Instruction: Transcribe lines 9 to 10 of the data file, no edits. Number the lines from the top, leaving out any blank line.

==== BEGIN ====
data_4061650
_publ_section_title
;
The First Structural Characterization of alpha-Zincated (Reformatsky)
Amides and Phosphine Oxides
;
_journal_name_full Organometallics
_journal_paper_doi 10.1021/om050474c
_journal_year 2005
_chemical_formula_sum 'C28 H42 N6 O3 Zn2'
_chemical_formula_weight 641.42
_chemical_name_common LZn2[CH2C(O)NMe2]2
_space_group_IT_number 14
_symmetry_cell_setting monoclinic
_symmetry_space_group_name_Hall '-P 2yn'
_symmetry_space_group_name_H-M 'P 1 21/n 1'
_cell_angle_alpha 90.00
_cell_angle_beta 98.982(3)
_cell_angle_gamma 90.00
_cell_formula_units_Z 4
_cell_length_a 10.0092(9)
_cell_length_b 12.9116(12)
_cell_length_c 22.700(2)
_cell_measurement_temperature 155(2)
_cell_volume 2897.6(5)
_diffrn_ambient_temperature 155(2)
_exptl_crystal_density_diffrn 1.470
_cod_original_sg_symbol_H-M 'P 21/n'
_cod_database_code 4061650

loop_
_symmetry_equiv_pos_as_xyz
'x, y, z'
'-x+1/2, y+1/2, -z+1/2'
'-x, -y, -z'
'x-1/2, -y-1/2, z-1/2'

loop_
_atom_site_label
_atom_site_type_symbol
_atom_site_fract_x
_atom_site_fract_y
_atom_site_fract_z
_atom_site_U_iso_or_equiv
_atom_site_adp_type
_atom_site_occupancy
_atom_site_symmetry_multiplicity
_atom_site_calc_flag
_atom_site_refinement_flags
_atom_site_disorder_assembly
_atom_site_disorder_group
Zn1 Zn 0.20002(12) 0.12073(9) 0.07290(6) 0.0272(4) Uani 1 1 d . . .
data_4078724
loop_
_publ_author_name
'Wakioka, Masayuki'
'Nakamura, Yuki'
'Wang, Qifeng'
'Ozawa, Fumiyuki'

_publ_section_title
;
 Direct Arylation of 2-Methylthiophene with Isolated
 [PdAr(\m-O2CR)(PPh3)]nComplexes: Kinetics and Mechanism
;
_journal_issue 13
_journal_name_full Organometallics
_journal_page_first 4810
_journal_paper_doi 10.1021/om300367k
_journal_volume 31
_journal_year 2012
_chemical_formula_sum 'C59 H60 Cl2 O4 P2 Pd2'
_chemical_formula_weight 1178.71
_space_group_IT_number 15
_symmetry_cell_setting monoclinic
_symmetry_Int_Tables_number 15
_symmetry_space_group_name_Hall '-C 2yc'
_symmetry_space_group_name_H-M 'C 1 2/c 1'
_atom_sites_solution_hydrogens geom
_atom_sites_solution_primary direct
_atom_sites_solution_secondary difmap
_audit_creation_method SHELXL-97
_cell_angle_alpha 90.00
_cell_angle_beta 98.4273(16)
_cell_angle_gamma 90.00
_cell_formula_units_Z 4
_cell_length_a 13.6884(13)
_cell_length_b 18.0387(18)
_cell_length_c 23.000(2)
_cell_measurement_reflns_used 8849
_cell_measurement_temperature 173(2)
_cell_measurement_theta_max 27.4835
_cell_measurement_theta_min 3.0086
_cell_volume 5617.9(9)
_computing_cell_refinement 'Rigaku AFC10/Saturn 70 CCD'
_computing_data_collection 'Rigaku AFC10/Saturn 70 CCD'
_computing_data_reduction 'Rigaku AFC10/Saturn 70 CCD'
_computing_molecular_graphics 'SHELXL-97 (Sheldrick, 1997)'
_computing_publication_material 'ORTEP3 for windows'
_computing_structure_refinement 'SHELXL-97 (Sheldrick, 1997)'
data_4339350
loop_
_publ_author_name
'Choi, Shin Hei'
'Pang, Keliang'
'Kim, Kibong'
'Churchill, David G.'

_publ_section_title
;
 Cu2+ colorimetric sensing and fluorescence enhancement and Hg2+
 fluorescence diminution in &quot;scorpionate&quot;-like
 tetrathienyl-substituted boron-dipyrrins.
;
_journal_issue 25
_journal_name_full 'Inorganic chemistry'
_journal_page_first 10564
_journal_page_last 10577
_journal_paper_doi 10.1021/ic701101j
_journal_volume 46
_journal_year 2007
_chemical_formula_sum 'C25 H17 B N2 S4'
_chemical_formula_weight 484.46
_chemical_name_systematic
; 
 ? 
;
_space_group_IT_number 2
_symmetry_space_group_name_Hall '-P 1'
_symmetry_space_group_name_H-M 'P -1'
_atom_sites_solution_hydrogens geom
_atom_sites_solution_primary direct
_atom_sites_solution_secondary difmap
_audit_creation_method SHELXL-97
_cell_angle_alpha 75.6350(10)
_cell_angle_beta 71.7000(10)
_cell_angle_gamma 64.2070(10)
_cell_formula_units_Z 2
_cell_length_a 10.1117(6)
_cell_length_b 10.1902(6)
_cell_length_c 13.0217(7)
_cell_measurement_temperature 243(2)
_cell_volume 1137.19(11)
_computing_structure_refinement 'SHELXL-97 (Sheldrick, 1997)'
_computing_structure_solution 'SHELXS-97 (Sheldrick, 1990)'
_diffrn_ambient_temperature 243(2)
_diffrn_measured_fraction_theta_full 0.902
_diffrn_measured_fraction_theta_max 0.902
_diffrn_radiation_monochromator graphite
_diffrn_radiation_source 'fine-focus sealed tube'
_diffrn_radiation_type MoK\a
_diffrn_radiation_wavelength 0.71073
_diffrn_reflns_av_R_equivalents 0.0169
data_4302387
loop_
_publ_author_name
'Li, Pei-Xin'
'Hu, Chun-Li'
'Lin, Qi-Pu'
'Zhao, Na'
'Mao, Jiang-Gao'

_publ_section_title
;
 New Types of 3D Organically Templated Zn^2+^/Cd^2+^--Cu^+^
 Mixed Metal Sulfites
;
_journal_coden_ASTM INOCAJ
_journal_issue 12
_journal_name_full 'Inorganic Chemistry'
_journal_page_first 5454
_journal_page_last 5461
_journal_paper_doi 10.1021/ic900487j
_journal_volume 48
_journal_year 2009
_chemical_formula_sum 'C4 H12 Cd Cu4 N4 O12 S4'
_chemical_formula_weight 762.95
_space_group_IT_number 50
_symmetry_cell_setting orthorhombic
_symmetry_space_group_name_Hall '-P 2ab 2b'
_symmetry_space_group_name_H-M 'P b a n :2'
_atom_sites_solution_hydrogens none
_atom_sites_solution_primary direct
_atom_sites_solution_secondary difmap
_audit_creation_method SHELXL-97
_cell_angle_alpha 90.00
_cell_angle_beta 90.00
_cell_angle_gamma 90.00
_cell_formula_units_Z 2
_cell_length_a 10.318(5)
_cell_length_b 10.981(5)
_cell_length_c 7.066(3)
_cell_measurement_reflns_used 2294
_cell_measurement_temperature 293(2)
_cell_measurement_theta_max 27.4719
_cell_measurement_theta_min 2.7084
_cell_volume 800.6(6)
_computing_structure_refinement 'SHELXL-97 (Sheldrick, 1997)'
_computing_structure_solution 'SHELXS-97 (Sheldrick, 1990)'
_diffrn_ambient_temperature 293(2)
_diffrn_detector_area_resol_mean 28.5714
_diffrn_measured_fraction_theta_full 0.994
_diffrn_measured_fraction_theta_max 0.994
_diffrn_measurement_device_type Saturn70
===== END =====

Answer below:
_journal_year 2005
_chemical_formula_sum 'C28 H42 N6 O3 Zn2'